Toyota know exactly what they’re doing. If they succeed in launching solid state batteries with almost double the range of today’s batteries and succeed in narrowing down charging time to 5 min – 80% charge, then they are to become a serious player in the EV field. Not to forget the fact that Toyota has been cooperating with BMW on wireless charging systems and if they manage to pull this off as well, then not only other automakers, but Tesla too could be in dire straits. People want utter convenience and that’s what Toyota is good at – meeting buyers’ expectations and giving them some extra juice through wireless charge.

      • Moveon Libtards

        Toyota has been playing CATCH UP in the e-drive market. Remember way back when their executive made fun of GM for producing the range extender/ electric Volt, saying they would never do one because it did not make sense? Well, guess what, Toyota did the EXACT SAME THING years later with its Prius. They were caught off guard by GM and needed to save face.

        Toyota is good at one thing…Building appliances for the ignorant suburbia car-buying sheep who just want to get from point A to B and not know anything about their vehicle. Toyota does not build the best cars, but they do build great appliances that take the thinking out of the purchase and ownership. Perfect for the babyboomer idiots who buy them.

      • No, Rolan, no. Other Automakers will be caught off guard and then, adapt. Don’t know why everything is ‘dire’ or a ‘killer’. How many automakers are there? There’s room for competition. And when one makes an innovation, the others soon follow.

  • ToniCipriani ✓pǝᴉɟᴉɹǝʌ

    Yeah… that grille still doesn’t work. This was what I thought of when I saw it.

  • roy

    Looks more like a jaguar with a serious nose problem

  • Cupboi

    While this rendering is kinda lazy (3-series headlights and all), i fear it is not that far from reality. Which really boggles my mind, because, at least in theory, an all-electric platform means much more freedom when it comes to packaging and proportions, and yet, they don’t seem to be taking advantage of this opportunity at all. In fact, most brands are playing it safe with electric cars, so much so that it ends up undermining the technical advancement of said cars and failing to capture the public imagination, consequently resulting in poor sales. The Bolt is a good example of that. Heck, even the fabled Model 3 is very innocuous, relying on the desirable badge to sell. Even BMW’s own i3, while a bit more courageous, is still close in proportions to a traditional MPV. I’m not saying they should do different for different’s sake (like Toyota nowadays), but they should use this chance to create a distinctive character and appeal. Maybe look at the crazy Bertone/Giugiaro designs from the 70s for inspiration, idk.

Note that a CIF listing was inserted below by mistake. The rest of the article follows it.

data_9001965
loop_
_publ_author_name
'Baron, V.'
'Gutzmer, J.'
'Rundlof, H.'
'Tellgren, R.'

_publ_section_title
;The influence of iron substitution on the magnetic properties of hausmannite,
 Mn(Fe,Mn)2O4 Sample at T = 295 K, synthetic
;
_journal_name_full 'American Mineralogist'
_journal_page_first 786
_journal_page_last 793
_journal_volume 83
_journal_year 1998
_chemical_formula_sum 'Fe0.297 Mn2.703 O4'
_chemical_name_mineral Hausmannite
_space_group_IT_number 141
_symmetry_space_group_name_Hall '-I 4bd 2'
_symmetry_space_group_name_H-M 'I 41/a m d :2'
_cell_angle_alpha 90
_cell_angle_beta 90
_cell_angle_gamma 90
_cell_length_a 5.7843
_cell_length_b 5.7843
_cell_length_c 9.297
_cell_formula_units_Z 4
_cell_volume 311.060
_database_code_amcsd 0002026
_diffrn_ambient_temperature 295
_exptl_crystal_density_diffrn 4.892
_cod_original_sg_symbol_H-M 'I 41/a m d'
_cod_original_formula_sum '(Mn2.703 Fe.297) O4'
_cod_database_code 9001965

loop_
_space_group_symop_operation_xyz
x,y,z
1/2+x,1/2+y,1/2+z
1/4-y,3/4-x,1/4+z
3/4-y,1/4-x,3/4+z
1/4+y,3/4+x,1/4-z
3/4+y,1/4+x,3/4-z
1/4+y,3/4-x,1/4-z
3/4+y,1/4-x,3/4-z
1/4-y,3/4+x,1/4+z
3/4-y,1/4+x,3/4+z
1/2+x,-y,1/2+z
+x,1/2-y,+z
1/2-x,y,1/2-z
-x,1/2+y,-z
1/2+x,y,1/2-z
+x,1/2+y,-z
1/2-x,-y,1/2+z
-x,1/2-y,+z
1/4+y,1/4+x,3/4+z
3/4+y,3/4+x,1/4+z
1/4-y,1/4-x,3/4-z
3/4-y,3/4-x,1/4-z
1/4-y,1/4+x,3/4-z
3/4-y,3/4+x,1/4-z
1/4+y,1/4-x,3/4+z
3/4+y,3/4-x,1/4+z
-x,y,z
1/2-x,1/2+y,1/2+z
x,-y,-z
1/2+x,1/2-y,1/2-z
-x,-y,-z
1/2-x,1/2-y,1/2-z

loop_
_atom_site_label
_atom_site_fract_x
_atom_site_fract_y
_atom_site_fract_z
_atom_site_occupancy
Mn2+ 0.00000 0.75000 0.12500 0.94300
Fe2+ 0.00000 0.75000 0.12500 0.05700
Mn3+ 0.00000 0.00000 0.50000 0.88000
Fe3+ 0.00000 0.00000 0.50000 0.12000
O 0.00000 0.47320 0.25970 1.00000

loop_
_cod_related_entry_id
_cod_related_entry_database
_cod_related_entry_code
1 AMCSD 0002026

• no25
  • Tumbi Mtika

    Needs work.

  • MarketAndChurch

    Looks like a Jaguar. Can’t wait to see it compared against the next Model S.

  • Johan Mo

    I think the original concept looks way better, especially the front.

  • pjl35

    No offense to the author of the post and creator of the rendering, but this does not look good…and would be inaccurate based on what we’ve seen in the concept and BMW’s upcoming models. If Carscoops insists on continuing to post such renderings, please step up your game.

  • TheBelltower

    2021? Get real.

  • Moveon Libtards


    If you own Tesla stock you better sell immediately. Secret documents are being released soon that will collapse the stock.

    You have been warned.

  • fathornyblackandjoe

    The head of BMW design said that they were moving toward a design language that involved fewer, but more purposeful lines. These design studies are not consistent with that stated goal.